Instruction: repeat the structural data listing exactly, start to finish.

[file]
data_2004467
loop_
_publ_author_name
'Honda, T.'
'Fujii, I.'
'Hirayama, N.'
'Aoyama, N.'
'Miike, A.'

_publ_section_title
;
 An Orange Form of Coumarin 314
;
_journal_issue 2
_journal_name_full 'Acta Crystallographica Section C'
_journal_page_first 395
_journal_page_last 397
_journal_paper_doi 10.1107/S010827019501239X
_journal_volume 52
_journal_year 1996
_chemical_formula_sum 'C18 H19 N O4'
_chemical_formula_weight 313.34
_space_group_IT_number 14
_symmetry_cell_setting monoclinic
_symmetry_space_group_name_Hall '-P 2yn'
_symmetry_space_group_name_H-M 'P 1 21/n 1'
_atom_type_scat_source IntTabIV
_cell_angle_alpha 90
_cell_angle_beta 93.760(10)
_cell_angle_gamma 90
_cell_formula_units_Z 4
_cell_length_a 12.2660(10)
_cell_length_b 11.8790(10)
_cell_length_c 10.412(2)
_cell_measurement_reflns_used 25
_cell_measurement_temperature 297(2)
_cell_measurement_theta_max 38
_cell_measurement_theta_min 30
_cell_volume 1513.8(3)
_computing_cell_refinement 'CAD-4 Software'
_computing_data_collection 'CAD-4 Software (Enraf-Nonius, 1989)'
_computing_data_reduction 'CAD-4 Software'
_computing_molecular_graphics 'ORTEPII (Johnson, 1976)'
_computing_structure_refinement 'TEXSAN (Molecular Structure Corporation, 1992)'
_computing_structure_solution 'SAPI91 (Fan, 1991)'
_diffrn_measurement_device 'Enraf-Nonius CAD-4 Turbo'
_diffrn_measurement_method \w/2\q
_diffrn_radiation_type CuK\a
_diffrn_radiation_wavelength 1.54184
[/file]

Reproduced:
data_2004467
loop_
_publ_author_name
'Honda, T.'
'Fujii, I.'
'Hirayama, N.'
'Aoyama, N.'
'Miike, A.'

_publ_section_title
;
 An Orange Form of Coumarin 314
;
_journal_issue 2
_journal_name_full 'Acta Crystallographica Section C'
_journal_page_first 395
_journal_page_last 397
_journal_paper_doi 10.1107/S010827019501239X
_journal_volume 52
_journal_year 1996
_chemical_formula_sum 'C18 H19 N O4'
_chemical_formula_weight 313.34
_space_group_IT_number 14
_symmetry_cell_setting monoclinic
_symmetry_space_group_name_Hall '-P 2yn'
_symmetry_space_group_name_H-M 'P 1 21/n 1'
_atom_type_scat_source IntTabIV
_cell_angle_alpha 90
_cell_angle_beta 93.760(10)
_cell_angle_gamma 90
_cell_formula_units_Z 4
_cell_length_a 12.2660(10)
_cell_length_b 11.8790(10)
_cell_length_c 10.412(2)
_cell_measurement_reflns_used 25
_cell_measurement_temperature 297(2)
_cell_measurement_theta_max 38
_cell_measurement_theta_min 30
_cell_volume 1513.8(3)
_computing_cell_refinement 'CAD-4 Software'
_computing_data_collection 'CAD-4 Software (Enraf-Nonius, 1989)'
_computing_data_reduction 'CAD-4 Software'
_computing_molecular_graphics 'ORTEPII (Johnson, 1976)'
_computing_structure_refinement 'TEXSAN (Molecular Structure Corporation, 1992)'
_computing_structure_solution 'SAPI91 (Fan, 1991)'
_diffrn_measurement_device 'Enraf-Nonius CAD-4 Turbo'
_diffrn_measurement_method \w/2\q
_diffrn_radiation_type CuK\a
_diffrn_radiation_wavelength 1.54184